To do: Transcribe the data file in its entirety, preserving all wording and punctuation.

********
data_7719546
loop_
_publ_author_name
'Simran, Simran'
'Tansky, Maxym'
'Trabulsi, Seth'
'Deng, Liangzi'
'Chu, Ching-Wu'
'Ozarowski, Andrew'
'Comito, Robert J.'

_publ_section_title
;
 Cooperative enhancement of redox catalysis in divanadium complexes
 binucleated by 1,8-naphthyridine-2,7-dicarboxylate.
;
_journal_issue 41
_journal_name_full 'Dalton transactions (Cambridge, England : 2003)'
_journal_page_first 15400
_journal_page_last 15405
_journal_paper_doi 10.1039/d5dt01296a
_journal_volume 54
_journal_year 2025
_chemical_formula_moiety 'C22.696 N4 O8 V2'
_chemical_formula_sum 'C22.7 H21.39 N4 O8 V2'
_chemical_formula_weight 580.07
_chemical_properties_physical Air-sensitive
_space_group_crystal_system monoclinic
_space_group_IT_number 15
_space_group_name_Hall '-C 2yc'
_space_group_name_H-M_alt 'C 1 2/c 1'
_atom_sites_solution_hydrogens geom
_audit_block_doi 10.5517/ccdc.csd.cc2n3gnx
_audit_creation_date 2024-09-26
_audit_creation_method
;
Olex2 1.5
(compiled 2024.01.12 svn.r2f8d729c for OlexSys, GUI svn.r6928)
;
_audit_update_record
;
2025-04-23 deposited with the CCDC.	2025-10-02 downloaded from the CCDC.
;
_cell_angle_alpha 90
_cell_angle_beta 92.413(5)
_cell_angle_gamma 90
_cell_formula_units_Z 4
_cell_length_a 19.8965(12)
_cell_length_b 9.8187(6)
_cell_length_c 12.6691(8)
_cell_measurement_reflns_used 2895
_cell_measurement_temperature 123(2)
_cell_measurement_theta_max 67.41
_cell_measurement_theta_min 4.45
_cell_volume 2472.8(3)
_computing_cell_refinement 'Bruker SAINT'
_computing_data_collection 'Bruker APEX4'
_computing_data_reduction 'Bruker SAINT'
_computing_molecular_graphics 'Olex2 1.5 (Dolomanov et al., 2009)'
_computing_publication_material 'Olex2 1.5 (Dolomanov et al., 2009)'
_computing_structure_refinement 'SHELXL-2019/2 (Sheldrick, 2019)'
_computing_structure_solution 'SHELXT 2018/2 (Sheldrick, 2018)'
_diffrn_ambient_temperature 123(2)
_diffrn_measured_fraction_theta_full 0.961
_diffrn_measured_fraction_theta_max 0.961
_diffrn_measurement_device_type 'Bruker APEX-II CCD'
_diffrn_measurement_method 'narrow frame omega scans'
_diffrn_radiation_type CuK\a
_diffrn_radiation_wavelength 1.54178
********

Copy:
data_7719546
loop_
_publ_author_name
'Simran, Simran'
'Tansky, Maxym'
'Trabulsi, Seth'
'Deng, Liangzi'
'Chu, Ching-Wu'
'Ozarowski, Andrew'
'Comito, Robert J.'

_publ_section_title
;
 Cooperative enhancement of redox catalysis in divanadium complexes
 binucleated by 1,8-naphthyridine-2,7-dicarboxylate.
;
_journal_issue 41
_journal_name_full 'Dalton transactions (Cambridge, England : 2003)'
_journal_page_first 15400
_journal_page_last 15405
_journal_paper_doi 10.1039/d5dt01296a
_journal_volume 54
_journal_year 2025
_chemical_formula_moiety 'C22.696 N4 O8 V2'
_chemical_formula_sum 'C22.7 H21.39 N4 O8 V2'
_chemical_formula_weight 580.07
_chemical_properties_physical Air-sensitive
_space_group_crystal_system monoclinic
_space_group_IT_number 15
_space_group_name_Hall '-C 2yc'
_space_group_name_H-M_alt 'C 1 2/c 1'
_atom_sites_solution_hydrogens geom
_audit_block_doi 10.5517/ccdc.csd.cc2n3gnx
_audit_creation_date 2024-09-26
_audit_creation_method
;
Olex2 1.5
(compiled 2024.01.12 svn.r2f8d729c for OlexSys, GUI svn.r6928)
;
_audit_update_record
;
2025-04-23 deposited with the CCDC.	2025-10-02 downloaded from the CCDC.
;
_cell_angle_alpha 90
_cell_angle_beta 92.413(5)
_cell_angle_gamma 90
_cell_formula_units_Z 4
_cell_length_a 19.8965(12)
_cell_length_b 9.8187(6)
_cell_length_c 12.6691(8)
_cell_measurement_reflns_used 2895
_cell_measurement_temperature 123(2)
_cell_measurement_theta_max 67.41
_cell_measurement_theta_min 4.45
_cell_volume 2472.8(3)
_computing_cell_refinement 'Bruker SAINT'
_computing_data_collection 'Bruker APEX4'
_computing_data_reduction 'Bruker SAINT'
_computing_molecular_graphics 'Olex2 1.5 (Dolomanov et al., 2009)'
_computing_publication_material 'Olex2 1.5 (Dolomanov et al., 2009)'
_computing_structure_refinement 'SHELXL-2019/2 (Sheldrick, 2019)'
_computing_structure_solution 'SHELXT 2018/2 (Sheldrick, 2018)'
_diffrn_ambient_temperature 123(2)
_diffrn_measured_fraction_theta_full 0.961
_diffrn_measured_fraction_theta_max 0.961
_diffrn_measurement_device_type 'Bruker APEX-II CCD'
_diffrn_measurement_method 'narrow frame omega scans'
_diffrn_radiation_type CuK\a
_diffrn_radiation_wavelength 1.54178